Just like I did during residency, there are countless women in the medical industry suppressing their full expression (of masculine and feminine) daily. The constant having to “be what the world is expecting” slowly eats away at the spirit if not dealt with leading to decline in physician well-being, and eventual burnout.

If you think about this from more of an anthropological perspective, masculine and feminine energy are very different. One is authoritative, competitive, protective, directive, independent, aggressive, non-emotional. Think cave man: The cave man is driven to keep his family alive through hunting to provide food and protecting his family from harm.

The other is nurturing, empathetic, tender, patient, receptive, flowing, and sharing.  Think cave woman: The cave woman has to keep her family alive by keeping them nurtured, cared for and sheltered. Both are for the same intention, but they are wired specifically for their cause. Lets be clear, We have evolved. I’m not saying that women should be all feminine, and men should be all masculine. We are not talking so much about gender roles here. We are talking about the internal space from which you operate.  Being aware of this space, having a healthy balance between the two, and knowing when to utilize more of one than the other are what makes us effective in work, relationships, and in our lives.

When we are at work seeing patient, leading teams, teaching residents and students, there is a larger component of the masculine that is required (although keeping the feminine present is valuable and can enhance your performance in these areas as well).  The key is turning it off when we don’t need it. (And even though we’ve been conditioned to think we always need it, we do not always need that side of us in the foreground.)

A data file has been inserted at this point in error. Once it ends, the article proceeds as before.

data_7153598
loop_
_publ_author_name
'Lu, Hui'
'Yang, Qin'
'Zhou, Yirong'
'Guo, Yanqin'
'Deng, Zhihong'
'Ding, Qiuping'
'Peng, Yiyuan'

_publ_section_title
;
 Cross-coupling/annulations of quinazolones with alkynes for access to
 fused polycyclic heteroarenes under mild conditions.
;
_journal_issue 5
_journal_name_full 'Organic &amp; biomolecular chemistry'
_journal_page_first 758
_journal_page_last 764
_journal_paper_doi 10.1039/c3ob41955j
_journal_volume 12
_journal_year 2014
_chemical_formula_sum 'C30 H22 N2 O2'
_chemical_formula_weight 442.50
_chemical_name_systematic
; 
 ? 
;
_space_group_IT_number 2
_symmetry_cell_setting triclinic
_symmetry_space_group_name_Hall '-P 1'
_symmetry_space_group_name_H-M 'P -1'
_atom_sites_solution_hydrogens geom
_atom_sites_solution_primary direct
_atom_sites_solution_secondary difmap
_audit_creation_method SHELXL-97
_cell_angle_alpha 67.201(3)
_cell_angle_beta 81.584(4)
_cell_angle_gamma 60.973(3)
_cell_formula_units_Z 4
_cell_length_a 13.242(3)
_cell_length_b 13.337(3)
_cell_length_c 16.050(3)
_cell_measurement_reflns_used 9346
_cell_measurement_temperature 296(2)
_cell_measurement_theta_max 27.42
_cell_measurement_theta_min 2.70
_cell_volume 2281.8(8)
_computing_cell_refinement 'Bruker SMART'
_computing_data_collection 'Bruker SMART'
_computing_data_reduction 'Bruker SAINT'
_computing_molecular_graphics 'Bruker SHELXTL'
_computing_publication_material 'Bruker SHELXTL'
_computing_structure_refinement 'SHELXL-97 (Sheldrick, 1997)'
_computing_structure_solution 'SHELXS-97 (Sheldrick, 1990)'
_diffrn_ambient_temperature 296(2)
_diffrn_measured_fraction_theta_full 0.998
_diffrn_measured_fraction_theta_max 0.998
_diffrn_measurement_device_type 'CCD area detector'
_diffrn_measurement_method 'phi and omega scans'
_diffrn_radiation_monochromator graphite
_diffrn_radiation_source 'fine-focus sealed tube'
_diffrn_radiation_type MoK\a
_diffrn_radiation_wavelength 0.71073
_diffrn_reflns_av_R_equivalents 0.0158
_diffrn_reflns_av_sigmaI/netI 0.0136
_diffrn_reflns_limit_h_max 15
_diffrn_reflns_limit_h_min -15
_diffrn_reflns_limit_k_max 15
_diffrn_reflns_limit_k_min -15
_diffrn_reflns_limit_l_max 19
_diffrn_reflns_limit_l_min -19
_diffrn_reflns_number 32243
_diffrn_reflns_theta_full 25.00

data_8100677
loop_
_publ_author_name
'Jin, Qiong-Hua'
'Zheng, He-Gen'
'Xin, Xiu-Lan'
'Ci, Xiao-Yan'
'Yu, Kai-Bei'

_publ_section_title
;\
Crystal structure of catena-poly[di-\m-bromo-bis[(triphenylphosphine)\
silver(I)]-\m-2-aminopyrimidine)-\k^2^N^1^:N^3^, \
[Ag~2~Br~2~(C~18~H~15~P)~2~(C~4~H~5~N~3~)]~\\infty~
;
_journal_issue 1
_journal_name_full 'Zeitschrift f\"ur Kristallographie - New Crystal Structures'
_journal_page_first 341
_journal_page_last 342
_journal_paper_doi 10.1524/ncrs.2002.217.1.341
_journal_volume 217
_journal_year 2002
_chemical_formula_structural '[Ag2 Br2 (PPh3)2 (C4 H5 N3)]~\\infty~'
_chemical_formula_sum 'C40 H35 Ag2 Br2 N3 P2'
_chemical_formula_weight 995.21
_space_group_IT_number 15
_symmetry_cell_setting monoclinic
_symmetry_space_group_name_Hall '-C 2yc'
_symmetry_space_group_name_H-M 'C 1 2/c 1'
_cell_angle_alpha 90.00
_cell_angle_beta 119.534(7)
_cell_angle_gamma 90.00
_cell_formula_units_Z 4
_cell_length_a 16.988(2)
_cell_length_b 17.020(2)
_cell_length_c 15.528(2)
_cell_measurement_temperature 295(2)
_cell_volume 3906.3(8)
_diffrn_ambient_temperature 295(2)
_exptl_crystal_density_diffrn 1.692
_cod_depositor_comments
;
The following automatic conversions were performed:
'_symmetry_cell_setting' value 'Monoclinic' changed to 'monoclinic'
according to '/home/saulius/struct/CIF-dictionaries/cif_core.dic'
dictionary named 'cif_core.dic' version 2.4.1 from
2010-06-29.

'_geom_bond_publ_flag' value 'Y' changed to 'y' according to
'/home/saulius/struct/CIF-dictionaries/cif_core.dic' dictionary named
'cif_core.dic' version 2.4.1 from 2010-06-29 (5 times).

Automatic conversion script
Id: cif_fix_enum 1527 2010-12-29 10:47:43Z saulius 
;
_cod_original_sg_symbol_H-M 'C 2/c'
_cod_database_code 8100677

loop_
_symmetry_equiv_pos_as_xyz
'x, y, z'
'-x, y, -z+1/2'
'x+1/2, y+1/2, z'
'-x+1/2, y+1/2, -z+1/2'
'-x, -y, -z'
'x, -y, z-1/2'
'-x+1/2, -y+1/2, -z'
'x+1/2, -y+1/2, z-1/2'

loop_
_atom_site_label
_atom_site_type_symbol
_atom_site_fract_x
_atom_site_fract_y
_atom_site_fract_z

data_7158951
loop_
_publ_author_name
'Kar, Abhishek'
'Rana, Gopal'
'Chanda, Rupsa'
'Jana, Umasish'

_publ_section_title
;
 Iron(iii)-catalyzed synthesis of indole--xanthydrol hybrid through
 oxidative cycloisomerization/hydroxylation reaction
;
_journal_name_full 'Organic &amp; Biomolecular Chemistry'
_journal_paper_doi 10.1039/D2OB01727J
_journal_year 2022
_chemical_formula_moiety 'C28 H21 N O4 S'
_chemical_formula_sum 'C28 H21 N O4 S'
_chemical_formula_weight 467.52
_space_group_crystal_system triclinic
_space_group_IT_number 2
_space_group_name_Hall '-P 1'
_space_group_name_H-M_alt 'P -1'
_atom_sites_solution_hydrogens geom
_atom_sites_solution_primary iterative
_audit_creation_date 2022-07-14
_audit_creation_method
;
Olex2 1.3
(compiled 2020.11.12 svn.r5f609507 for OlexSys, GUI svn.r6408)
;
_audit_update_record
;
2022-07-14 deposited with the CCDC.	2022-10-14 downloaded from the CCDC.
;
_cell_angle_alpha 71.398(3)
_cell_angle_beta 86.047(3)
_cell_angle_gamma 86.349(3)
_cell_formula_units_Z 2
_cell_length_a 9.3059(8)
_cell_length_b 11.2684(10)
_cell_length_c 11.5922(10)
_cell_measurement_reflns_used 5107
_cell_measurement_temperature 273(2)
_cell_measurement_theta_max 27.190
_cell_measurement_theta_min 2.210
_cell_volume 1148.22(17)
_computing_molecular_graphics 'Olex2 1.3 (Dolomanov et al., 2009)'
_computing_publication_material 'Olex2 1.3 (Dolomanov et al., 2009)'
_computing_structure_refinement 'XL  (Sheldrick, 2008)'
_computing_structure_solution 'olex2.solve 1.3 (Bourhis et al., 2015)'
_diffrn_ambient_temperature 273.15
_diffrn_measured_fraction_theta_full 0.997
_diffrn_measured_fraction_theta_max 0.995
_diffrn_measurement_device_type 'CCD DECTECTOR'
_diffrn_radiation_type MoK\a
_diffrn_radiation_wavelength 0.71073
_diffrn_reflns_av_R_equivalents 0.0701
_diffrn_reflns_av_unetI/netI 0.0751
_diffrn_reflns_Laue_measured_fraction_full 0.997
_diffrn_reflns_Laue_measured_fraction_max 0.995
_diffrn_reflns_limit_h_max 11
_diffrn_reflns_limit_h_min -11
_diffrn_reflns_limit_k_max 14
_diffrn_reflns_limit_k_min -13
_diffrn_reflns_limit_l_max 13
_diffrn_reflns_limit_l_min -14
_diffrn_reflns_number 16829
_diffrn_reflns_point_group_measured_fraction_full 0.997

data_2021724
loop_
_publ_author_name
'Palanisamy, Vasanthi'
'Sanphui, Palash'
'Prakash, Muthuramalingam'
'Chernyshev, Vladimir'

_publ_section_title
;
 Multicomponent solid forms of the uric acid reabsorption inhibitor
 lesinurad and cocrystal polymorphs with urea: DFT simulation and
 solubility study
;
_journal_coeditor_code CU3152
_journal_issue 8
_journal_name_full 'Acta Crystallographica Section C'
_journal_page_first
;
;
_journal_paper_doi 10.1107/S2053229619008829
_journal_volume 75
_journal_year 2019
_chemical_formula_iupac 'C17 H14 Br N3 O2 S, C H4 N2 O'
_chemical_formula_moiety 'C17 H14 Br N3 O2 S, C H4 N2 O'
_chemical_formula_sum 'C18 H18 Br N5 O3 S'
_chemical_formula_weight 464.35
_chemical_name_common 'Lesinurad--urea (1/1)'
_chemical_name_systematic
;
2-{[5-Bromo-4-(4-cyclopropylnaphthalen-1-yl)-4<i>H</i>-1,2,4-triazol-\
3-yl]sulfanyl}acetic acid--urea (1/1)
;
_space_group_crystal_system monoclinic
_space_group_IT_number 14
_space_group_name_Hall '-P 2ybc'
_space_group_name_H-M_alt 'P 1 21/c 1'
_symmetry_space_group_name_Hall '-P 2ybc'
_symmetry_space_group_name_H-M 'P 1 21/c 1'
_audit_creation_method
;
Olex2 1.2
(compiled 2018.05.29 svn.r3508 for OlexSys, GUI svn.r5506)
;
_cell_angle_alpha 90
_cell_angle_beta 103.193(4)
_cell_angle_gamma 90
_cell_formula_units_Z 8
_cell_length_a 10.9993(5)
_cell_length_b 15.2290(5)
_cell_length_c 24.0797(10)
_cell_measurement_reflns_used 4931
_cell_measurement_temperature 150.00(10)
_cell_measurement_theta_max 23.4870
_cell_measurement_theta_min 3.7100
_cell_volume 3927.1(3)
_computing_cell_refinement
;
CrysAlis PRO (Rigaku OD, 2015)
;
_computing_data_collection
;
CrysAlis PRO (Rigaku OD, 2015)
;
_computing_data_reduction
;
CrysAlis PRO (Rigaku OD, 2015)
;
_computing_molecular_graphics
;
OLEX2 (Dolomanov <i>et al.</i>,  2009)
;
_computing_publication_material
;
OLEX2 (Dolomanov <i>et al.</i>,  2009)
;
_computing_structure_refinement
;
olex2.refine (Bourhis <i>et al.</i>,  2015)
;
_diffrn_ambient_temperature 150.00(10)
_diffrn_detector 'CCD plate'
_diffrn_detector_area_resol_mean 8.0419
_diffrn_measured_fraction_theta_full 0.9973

This is not a woman doctor phenomenon.

Clearly, this isn’t isolated to women in the medical field. However, with the conditioning, we have been exposed to in our training coupled with the added stresses and pressures we face in our industry we are constantly pushed to be more in our masculine space. Moreover, these factors can make it nearly impossible for us to turn the “off switch” which can have a detrimental impact on our personal lives. Notice when you are having what seems to be “power struggle” in your relationships (not just with men, but with whomever), from where are you operating?

From where are they operating? There you will find the struggle, and you have the power to shift the energy at that moment. We don’t have to be a slave to society’s conditioning of what a woman in corporate America is supposed to be. Gender roles aside, the value of feminine qualities has been underestimated and underappreciated. We can begin to break those antiquated ideas, and bring power to what it means to have the two sides operate in partnership rather than in competition with each other.  In doing that, we can move towards more fulfillment in our careers and in our lives.

Maiysha Clairborne is an integrative medicine physician and can be reached at TheStressFreeMD.  She is the author of The Wellness Blueprint: The Complete Mind/Body Approach to Reclaiming Your Health & Wellness

Image credit: Shutterstock.com

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Published at Wed, 25 Jan 2017 20:00:54 +0000